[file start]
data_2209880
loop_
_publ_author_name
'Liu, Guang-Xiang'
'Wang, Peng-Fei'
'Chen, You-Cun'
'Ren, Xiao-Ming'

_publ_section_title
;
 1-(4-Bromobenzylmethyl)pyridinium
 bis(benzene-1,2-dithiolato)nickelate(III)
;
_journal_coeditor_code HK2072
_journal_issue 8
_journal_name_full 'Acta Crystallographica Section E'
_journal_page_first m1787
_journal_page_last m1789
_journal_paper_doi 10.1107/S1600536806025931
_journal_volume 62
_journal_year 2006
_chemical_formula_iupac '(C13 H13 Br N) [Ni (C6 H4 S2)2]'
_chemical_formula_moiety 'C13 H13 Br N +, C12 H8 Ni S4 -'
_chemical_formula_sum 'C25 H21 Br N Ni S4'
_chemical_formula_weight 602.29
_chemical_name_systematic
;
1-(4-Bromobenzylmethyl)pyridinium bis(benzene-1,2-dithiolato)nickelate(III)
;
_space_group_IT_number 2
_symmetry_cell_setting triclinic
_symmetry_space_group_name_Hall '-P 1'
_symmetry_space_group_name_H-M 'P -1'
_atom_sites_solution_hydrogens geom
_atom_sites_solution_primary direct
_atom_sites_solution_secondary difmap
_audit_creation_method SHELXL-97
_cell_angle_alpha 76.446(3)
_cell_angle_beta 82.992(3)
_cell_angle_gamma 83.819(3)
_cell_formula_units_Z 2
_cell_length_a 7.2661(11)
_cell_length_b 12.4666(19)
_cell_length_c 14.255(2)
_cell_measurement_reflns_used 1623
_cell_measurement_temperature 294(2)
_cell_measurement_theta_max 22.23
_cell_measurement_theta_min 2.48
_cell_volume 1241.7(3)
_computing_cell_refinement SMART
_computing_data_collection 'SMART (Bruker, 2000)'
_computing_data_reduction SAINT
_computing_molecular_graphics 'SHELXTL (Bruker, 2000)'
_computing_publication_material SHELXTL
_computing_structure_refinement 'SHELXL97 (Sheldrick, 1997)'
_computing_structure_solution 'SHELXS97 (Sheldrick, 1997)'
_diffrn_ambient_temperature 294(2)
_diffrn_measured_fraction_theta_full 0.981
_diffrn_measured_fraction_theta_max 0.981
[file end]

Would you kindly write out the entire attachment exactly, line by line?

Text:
data_2209880
loop_
_publ_author_name
'Liu, Guang-Xiang'
'Wang, Peng-Fei'
'Chen, You-Cun'
'Ren, Xiao-Ming'

_publ_section_title
;
 1-(4-Bromobenzylmethyl)pyridinium
 bis(benzene-1,2-dithiolato)nickelate(III)
;
_journal_coeditor_code HK2072
_journal_issue 8
_journal_name_full 'Acta Crystallographica Section E'
_journal_page_first m1787
_journal_page_last m1789
_journal_paper_doi 10.1107/S1600536806025931
_journal_volume 62
_journal_year 2006
_chemical_formula_iupac '(C13 H13 Br N) [Ni (C6 H4 S2)2]'
_chemical_formula_moiety 'C13 H13 Br N +, C12 H8 Ni S4 -'
_chemical_formula_sum 'C25 H21 Br N Ni S4'
_chemical_formula_weight 602.29
_chemical_name_systematic
;
1-(4-Bromobenzylmethyl)pyridinium bis(benzene-1,2-dithiolato)nickelate(III)
;
_space_group_IT_number 2
_symmetry_cell_setting triclinic
_symmetry_space_group_name_Hall '-P 1'
_symmetry_space_group_name_H-M 'P -1'
_atom_sites_solution_hydrogens geom
_atom_sites_solution_primary direct
_atom_sites_solution_secondary difmap
_audit_creation_method SHELXL-97
_cell_angle_alpha 76.446(3)
_cell_angle_beta 82.992(3)
_cell_angle_gamma 83.819(3)
_cell_formula_units_Z 2
_cell_length_a 7.2661(11)
_cell_length_b 12.4666(19)
_cell_length_c 14.255(2)
_cell_measurement_reflns_used 1623
_cell_measurement_temperature 294(2)
_cell_measurement_theta_max 22.23
_cell_measurement_theta_min 2.48
_cell_volume 1241.7(3)
_computing_cell_refinement SMART
_computing_data_collection 'SMART (Bruker, 2000)'
_computing_data_reduction SAINT
_computing_molecular_graphics 'SHELXTL (Bruker, 2000)'
_computing_publication_material SHELXTL
_computing_structure_refinement 'SHELXL97 (Sheldrick, 1997)'
_computing_structure_solution 'SHELXS97 (Sheldrick, 1997)'
_diffrn_ambient_temperature 294(2)
_diffrn_measured_fraction_theta_full 0.981
_diffrn_measured_fraction_theta_max 0.981